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Is preservation an illusion?

Erin O'Connor

Staff Writer

AGAWAM Notices were sent out to citizens living around the Robinson State Park area from the Department of Conservation and Recreation concerning logging operations at the park.

"In line with the Division Policy, legislation (Chapter 592 of the Acts of 1982) passed in December 1982, amending section 42, Chapter 132 of the General laws, this notice if being sent at least ten days prior to the commencement of the cutting to all abutters within two hundred feet of said sale area. This notice is only for the purpose of informing you of said sale."

Citizens receiving the letters have made comments about their unhappiness with the situation.

"I am totally against this (the logging) there is too much value in the terrain. It isn't right the park should first be left a park," said Kathy Breuniger to Reminder Publications.

Controversy over the last few months has erupted over plans in that the State will cut trees on 87.6 acres of the State Park near James Street and the other 46.9 acres near the State Park's entrance on North Street.

"Many of the trees marked are on the edges of wetlands," said Breuniger, "When cut you start major erosion problems on areas that are already having problems and that are so close to urban areas," she said.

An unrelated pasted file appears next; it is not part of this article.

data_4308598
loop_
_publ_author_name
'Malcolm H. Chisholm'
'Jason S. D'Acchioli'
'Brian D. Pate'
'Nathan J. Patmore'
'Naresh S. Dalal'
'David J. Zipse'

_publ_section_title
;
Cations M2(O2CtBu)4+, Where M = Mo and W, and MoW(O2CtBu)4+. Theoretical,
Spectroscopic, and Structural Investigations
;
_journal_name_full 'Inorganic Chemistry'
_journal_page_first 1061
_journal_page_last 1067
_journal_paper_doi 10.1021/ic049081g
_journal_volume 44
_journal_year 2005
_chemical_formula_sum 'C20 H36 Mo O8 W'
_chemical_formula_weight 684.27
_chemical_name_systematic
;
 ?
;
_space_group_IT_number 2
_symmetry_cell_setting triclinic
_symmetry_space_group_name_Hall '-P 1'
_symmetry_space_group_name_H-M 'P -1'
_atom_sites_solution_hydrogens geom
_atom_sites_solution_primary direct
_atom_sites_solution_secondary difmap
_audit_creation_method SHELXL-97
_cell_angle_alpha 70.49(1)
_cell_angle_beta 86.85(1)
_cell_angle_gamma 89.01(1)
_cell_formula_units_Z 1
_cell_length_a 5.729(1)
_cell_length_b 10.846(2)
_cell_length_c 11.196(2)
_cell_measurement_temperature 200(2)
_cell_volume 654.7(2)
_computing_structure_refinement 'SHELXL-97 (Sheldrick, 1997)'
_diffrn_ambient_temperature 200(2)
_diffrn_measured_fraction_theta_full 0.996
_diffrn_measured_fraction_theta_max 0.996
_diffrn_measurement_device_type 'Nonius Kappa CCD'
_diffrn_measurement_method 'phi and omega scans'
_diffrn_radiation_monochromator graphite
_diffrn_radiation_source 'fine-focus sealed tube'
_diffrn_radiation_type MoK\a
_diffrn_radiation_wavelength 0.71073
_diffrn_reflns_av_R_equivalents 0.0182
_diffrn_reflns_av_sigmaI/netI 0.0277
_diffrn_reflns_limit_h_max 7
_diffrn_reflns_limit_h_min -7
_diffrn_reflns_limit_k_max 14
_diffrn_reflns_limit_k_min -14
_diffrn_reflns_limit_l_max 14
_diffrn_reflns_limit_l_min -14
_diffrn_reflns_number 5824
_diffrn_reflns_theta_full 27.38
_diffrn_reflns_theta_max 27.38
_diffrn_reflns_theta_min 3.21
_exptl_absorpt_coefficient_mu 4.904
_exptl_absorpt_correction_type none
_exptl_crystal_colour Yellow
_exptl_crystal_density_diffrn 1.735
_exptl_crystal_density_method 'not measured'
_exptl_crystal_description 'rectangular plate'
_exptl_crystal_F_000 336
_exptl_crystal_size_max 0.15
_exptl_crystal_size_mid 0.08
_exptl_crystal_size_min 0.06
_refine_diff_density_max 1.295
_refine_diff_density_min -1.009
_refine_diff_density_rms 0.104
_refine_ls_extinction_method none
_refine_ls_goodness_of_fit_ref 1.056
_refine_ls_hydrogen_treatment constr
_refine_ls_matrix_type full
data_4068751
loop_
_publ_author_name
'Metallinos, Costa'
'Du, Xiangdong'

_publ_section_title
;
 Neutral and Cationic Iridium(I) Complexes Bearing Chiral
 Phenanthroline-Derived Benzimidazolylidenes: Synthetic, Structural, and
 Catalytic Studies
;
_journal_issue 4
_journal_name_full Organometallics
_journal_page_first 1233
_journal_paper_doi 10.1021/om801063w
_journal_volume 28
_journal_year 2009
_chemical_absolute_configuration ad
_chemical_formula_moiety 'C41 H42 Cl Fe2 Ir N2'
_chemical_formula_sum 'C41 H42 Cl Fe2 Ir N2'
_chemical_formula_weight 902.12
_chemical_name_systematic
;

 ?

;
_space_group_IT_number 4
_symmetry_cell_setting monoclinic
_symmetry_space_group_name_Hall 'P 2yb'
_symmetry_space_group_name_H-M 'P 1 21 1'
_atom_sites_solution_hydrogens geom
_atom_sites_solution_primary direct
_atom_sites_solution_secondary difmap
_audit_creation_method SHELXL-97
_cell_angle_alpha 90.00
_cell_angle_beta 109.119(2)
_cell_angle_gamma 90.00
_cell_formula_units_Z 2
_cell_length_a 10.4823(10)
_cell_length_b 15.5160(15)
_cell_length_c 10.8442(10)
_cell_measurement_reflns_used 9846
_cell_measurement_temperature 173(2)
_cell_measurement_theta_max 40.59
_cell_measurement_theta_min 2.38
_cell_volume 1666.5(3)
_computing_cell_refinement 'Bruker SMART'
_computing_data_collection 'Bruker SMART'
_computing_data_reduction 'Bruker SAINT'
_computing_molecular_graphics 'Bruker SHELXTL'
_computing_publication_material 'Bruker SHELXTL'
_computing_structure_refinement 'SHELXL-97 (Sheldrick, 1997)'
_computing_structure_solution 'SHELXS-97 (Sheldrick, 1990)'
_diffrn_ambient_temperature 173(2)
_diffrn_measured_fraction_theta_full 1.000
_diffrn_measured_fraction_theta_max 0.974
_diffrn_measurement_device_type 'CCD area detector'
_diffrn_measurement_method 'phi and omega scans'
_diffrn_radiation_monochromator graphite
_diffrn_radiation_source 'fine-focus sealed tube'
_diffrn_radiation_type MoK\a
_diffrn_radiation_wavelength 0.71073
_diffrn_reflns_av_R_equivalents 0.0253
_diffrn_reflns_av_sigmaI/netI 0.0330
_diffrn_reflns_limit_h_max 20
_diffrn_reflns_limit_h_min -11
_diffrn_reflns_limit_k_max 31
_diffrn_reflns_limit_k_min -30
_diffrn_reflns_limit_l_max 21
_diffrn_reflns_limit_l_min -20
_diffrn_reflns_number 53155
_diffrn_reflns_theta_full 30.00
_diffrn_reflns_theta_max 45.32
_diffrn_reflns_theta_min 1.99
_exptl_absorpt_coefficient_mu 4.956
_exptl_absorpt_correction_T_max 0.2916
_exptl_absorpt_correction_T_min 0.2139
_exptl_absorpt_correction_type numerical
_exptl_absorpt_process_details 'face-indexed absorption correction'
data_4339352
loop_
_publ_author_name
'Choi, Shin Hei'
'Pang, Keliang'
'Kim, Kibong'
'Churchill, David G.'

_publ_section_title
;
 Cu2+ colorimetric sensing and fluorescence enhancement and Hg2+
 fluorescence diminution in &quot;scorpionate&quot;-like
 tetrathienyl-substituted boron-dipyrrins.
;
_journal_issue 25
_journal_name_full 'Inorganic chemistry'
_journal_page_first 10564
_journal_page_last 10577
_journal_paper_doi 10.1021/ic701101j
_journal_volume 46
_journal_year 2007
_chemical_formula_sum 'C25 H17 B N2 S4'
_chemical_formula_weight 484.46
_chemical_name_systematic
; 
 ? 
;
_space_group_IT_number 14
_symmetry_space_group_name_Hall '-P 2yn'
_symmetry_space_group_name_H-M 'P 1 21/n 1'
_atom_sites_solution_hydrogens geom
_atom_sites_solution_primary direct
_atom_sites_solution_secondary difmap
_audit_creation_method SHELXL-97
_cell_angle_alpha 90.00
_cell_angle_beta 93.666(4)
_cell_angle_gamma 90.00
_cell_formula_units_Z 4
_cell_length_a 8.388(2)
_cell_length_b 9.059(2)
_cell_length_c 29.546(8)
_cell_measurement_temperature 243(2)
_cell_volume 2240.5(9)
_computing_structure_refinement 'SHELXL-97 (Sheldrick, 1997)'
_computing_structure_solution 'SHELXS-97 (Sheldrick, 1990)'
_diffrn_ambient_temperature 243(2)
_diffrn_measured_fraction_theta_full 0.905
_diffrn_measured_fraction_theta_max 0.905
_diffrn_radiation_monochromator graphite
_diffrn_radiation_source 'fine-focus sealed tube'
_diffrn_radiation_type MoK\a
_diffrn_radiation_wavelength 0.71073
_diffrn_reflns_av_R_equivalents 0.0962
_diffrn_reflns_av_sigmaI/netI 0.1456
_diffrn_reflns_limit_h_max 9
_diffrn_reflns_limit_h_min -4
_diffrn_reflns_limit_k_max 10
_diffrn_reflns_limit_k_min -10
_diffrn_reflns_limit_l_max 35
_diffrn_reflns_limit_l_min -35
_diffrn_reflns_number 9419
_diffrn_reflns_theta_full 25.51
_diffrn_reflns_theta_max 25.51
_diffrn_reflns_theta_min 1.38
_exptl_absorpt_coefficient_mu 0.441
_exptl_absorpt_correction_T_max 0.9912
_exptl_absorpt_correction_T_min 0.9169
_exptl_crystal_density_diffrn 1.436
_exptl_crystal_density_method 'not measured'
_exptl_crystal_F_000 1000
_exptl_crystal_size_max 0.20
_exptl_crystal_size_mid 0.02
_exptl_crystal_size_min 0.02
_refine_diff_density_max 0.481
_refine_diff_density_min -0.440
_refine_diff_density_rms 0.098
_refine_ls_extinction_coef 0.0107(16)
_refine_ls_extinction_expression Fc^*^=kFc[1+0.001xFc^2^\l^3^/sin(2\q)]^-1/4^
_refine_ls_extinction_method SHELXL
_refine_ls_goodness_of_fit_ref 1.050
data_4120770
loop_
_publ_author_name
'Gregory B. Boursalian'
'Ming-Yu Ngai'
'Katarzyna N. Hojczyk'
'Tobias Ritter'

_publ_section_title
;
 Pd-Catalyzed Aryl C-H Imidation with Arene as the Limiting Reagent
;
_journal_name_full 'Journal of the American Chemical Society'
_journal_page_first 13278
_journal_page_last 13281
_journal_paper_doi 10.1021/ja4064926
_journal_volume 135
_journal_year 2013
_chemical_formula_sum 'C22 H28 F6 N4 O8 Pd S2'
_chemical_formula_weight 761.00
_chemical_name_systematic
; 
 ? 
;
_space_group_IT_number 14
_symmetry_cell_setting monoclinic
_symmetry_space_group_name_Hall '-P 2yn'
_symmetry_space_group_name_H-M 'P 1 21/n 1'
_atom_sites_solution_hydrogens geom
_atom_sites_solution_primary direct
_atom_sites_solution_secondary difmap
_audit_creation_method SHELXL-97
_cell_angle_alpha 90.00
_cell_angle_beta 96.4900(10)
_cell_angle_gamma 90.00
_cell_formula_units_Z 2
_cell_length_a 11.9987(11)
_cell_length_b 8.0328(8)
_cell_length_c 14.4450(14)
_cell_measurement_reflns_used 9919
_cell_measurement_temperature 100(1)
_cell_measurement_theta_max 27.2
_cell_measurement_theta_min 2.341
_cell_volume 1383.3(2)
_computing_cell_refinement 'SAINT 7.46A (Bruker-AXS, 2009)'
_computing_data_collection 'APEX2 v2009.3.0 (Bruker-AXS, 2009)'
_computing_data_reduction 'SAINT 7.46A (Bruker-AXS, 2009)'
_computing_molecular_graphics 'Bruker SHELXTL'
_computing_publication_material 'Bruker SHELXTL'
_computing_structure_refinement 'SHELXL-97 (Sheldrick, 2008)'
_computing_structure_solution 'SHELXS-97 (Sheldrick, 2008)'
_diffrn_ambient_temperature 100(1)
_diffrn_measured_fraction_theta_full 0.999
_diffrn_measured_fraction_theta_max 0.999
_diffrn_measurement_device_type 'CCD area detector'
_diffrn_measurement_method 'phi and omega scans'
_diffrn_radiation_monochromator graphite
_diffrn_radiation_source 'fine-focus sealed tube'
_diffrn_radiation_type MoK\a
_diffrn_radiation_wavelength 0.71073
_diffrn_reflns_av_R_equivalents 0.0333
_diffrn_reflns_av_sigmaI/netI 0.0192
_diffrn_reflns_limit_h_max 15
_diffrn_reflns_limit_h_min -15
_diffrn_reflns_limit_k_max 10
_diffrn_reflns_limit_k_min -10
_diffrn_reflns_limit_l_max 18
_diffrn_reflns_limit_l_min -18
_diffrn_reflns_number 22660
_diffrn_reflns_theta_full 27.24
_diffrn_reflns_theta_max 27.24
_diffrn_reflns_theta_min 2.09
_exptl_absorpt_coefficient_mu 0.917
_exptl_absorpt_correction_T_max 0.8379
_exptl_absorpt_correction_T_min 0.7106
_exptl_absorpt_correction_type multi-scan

State officials said in May that the reason for the original inquiry in the forest was the finding of a shoestring fungus said to be weakening the red pine. Friends say that other trees without the fungus are marked for cutting.

Questions into the cutting circulated in the group and a walk between a member of the Friends of Robinson State Park; Steven Rossi with Chief Forester for Massachusetts James DiMaio extracted information about state numbers pertaining to Massachusetts wood supply.

"There is no paper manufacturing in Massachusetts, no project laws for sustainable forest management, sustainable diversity and how Massachusetts contributes in sustainable use of wood products and bi-products," Di Maio said to Reminder Publications on July 11.

DiMaio then referenced that for more information on this subject to review, "The Illusion of Preservation; A Global Environmental Argument for the Local Production of Natural Resources" put out by Harvard University in 2002.

The report, close to 20 pages in length, states in one part,

"Thus, although citizens of affluent countries may imagine that preservationist domestic policies are conserving resources and protecting nature, heavy consumption rates necessitate resource extraction elsewhere and often times under weak environmental oversight. A major consequence of this "illusion of natural resource preservation" is greater global environmental degradation then would arise if consumption were reduced and a larger portion of production was shared by affluent countries. Clearly, environmental policy needs to consider the global distribution and consequences of natural resources extraction."

The logging in Robinson has a start date in November but could begin anytime now that abutters have been informed.

In Chicopee Memorial State Park and Chester State Forest logging has been done within the last few years leaving entrances to the forest barren and tree stumps lining the forest floor.

"Robinson has the potential to be an old growth forest in a few years if remained untouched said Breuniger," Mother Nature is doing a fine job, the dying trees can become habitat for other animals within the forest."